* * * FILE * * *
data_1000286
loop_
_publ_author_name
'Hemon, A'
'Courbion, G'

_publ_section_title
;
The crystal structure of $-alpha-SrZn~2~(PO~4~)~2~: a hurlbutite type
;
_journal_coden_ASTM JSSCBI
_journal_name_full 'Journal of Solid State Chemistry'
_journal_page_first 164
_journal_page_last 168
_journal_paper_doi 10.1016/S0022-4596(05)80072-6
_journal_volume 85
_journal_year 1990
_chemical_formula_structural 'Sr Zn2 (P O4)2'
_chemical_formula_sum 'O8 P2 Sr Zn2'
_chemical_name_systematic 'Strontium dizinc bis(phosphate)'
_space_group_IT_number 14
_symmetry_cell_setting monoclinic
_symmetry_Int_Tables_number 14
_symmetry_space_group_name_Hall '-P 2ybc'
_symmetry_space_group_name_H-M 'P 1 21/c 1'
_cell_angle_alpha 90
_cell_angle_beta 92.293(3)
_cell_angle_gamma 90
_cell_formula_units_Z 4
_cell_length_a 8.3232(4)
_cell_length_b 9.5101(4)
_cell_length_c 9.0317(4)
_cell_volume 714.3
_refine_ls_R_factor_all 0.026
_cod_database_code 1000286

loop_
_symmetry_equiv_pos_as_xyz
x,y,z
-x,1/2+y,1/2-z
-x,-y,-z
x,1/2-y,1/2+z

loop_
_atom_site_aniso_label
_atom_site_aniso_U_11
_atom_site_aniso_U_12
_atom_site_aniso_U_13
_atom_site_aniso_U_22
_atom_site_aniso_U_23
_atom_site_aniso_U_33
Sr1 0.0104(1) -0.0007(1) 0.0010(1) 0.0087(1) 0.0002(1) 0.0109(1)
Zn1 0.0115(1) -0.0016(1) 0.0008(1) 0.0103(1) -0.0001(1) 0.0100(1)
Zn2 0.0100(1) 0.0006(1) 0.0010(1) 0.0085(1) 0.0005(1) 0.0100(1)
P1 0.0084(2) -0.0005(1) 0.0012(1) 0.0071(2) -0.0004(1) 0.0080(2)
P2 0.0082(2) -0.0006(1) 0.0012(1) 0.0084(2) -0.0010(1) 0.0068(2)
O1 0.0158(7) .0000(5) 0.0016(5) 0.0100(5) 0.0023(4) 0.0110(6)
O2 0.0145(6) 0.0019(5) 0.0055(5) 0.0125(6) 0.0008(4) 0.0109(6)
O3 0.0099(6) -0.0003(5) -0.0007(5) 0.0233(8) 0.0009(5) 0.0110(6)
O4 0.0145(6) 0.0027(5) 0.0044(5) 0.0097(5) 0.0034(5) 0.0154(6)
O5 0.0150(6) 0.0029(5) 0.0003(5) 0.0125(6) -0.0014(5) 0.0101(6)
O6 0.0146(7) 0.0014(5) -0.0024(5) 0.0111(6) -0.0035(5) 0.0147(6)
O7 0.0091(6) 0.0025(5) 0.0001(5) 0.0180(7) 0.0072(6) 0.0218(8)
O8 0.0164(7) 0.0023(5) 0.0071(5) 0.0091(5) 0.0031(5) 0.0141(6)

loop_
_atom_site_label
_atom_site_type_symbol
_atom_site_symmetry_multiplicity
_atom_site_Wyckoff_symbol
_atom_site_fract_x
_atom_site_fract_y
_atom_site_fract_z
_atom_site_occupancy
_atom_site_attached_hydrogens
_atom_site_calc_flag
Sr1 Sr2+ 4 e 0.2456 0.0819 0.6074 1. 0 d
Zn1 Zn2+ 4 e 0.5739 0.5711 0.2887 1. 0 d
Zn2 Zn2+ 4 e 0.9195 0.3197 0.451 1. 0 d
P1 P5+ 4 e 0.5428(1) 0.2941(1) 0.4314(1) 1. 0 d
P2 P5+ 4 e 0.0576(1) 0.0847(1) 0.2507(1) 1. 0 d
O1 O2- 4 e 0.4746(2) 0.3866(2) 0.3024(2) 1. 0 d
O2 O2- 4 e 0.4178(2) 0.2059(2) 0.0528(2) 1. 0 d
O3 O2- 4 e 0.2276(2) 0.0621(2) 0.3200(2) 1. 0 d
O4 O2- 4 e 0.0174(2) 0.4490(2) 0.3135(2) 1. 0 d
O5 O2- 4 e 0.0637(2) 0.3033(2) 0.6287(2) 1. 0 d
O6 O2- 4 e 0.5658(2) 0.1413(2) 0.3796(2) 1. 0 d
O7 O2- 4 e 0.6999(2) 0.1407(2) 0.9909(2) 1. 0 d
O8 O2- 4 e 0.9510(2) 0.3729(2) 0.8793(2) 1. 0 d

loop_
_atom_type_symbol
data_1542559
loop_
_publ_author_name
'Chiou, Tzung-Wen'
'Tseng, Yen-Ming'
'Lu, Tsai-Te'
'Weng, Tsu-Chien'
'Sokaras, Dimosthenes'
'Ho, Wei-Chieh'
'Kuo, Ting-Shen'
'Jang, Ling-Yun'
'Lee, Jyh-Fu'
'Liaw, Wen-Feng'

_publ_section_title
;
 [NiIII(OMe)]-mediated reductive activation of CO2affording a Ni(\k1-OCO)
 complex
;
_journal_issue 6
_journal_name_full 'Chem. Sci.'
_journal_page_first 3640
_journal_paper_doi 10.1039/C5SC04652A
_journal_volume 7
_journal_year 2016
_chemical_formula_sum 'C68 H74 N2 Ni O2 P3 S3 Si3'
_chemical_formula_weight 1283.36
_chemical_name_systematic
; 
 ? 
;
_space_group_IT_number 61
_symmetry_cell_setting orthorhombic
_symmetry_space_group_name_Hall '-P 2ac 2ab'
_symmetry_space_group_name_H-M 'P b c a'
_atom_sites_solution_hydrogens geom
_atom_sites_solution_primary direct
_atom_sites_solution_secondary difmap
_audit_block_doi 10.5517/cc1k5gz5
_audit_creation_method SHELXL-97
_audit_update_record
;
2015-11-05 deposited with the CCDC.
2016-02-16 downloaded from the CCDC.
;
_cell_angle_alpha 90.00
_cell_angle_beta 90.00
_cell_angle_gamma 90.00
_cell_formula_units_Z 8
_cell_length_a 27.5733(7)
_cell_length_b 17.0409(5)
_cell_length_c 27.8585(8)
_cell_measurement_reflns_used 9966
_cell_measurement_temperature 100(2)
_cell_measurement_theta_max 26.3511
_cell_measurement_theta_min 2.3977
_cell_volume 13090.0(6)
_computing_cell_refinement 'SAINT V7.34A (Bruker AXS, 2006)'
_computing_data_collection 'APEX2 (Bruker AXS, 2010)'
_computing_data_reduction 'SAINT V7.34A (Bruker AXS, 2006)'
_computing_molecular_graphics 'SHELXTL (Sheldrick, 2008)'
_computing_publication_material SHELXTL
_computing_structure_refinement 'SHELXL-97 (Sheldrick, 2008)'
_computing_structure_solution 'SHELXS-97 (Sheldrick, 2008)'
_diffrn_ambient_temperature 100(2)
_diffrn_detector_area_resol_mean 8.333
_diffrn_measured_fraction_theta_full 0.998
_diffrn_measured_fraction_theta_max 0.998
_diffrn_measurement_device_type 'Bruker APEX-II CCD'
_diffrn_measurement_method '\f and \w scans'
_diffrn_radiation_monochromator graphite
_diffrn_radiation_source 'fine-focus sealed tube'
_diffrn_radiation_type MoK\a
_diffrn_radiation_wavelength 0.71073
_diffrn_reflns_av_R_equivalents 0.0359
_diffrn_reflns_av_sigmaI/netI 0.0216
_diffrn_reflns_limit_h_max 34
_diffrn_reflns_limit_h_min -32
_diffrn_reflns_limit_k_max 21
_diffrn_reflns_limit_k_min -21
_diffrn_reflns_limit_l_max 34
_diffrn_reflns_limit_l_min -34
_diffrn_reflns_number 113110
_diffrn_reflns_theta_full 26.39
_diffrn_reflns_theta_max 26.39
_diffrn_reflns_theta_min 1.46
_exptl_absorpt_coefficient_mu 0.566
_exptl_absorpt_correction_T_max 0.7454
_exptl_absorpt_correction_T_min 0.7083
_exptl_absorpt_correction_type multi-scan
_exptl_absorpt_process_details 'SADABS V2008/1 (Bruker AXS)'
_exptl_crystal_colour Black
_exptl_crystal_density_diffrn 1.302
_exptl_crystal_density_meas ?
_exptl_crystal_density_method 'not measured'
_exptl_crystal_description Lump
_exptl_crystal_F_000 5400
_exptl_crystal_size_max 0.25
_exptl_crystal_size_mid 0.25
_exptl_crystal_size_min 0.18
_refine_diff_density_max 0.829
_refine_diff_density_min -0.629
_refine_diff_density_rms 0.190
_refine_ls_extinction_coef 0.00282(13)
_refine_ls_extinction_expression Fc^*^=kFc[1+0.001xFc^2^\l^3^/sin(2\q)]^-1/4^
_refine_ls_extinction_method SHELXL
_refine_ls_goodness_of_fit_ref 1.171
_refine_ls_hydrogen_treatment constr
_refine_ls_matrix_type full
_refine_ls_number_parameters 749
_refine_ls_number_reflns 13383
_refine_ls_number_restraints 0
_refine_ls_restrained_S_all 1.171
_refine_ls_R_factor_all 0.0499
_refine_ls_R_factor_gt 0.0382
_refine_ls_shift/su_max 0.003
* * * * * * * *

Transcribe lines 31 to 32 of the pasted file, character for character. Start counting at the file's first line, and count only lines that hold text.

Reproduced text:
_cell_length_c 9.0317(4)
_cell_volume 714.3